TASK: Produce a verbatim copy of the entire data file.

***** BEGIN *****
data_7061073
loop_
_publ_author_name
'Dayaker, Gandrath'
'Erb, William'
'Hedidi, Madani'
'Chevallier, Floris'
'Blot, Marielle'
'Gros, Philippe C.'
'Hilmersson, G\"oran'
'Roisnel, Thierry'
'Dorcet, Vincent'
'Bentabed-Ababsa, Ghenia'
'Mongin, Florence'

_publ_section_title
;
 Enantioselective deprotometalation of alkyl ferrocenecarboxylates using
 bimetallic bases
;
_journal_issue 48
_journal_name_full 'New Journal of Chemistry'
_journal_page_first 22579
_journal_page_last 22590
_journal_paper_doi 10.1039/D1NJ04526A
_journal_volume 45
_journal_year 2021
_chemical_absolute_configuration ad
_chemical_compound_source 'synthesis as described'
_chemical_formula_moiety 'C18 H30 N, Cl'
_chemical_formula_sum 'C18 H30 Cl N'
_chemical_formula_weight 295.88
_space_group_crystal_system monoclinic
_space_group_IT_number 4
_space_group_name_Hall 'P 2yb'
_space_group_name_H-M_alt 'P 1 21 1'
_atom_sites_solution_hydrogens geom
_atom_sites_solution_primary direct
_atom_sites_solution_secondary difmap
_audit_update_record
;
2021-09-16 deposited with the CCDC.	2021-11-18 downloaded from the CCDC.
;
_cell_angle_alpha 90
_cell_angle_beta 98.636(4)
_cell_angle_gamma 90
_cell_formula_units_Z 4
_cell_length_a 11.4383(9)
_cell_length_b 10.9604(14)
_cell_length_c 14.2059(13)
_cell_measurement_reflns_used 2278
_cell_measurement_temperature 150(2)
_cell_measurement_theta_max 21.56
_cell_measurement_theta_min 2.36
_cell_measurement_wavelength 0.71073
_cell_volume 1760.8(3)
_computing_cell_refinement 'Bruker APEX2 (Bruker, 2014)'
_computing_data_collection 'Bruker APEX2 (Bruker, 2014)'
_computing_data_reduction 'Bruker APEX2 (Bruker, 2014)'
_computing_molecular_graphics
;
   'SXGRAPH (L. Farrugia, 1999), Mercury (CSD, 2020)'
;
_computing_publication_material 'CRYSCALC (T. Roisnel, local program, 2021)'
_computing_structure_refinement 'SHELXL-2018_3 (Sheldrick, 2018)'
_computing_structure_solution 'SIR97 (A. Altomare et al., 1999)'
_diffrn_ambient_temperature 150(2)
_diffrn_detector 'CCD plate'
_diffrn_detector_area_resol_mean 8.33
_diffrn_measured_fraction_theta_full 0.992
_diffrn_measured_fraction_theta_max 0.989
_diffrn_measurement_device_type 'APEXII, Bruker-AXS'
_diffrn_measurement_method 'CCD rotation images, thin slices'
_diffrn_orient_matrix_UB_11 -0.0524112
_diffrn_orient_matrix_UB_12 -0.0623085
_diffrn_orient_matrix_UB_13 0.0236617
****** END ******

data_7061073
loop_
_publ_author_name
'Dayaker, Gandrath'
'Erb, William'
'Hedidi, Madani'
'Chevallier, Floris'
'Blot, Marielle'
'Gros, Philippe C.'
'Hilmersson, G\"oran'
'Roisnel, Thierry'
'Dorcet, Vincent'
'Bentabed-Ababsa, Ghenia'
'Mongin, Florence'

_publ_section_title
;
 Enantioselective deprotometalation of alkyl ferrocenecarboxylates using
 bimetallic bases
;
_journal_issue 48
_journal_name_full 'New Journal of Chemistry'
_journal_page_first 22579
_journal_page_last 22590
_journal_paper_doi 10.1039/D1NJ04526A
_journal_volume 45
_journal_year 2021
_chemical_absolute_configuration ad
_chemical_compound_source 'synthesis as described'
_chemical_formula_moiety 'C18 H30 N, Cl'
_chemical_formula_sum 'C18 H30 Cl N'
_chemical_formula_weight 295.88
_space_group_crystal_system monoclinic
_space_group_IT_number 4
_space_group_name_Hall 'P 2yb'
_space_group_name_H-M_alt 'P 1 21 1'
_atom_sites_solution_hydrogens geom
_atom_sites_solution_primary direct
_atom_sites_solution_secondary difmap
_audit_update_record
;
2021-09-16 deposited with the CCDC.	2021-11-18 downloaded from the CCDC.
;
_cell_angle_alpha 90
_cell_angle_beta 98.636(4)
_cell_angle_gamma 90
_cell_formula_units_Z 4
_cell_length_a 11.4383(9)
_cell_length_b 10.9604(14)
_cell_length_c 14.2059(13)
_cell_measurement_reflns_used 2278
_cell_measurement_temperature 150(2)
_cell_measurement_theta_max 21.56
_cell_measurement_theta_min 2.36
_cell_measurement_wavelength 0.71073
_cell_volume 1760.8(3)
_computing_cell_refinement 'Bruker APEX2 (Bruker, 2014)'
_computing_data_collection 'Bruker APEX2 (Bruker, 2014)'
_computing_data_reduction 'Bruker APEX2 (Bruker, 2014)'
_computing_molecular_graphics
;
   'SXGRAPH (L. Farrugia, 1999), Mercury (CSD, 2020)'
;
_computing_publication_material 'CRYSCALC (T. Roisnel, local program, 2021)'
_computing_structure_refinement 'SHELXL-2018_3 (Sheldrick, 2018)'
_computing_structure_solution 'SIR97 (A. Altomare et al., 1999)'
_diffrn_ambient_temperature 150(2)
_diffrn_detector 'CCD plate'
_diffrn_detector_area_resol_mean 8.33
_diffrn_measured_fraction_theta_full 0.992
_diffrn_measured_fraction_theta_max 0.989
_diffrn_measurement_device_type 'APEXII, Bruker-AXS'
_diffrn_measurement_method 'CCD rotation images, thin slices'
_diffrn_orient_matrix_UB_11 -0.0524112
_diffrn_orient_matrix_UB_12 -0.0623085
_diffrn_orient_matrix_UB_13 0.0236617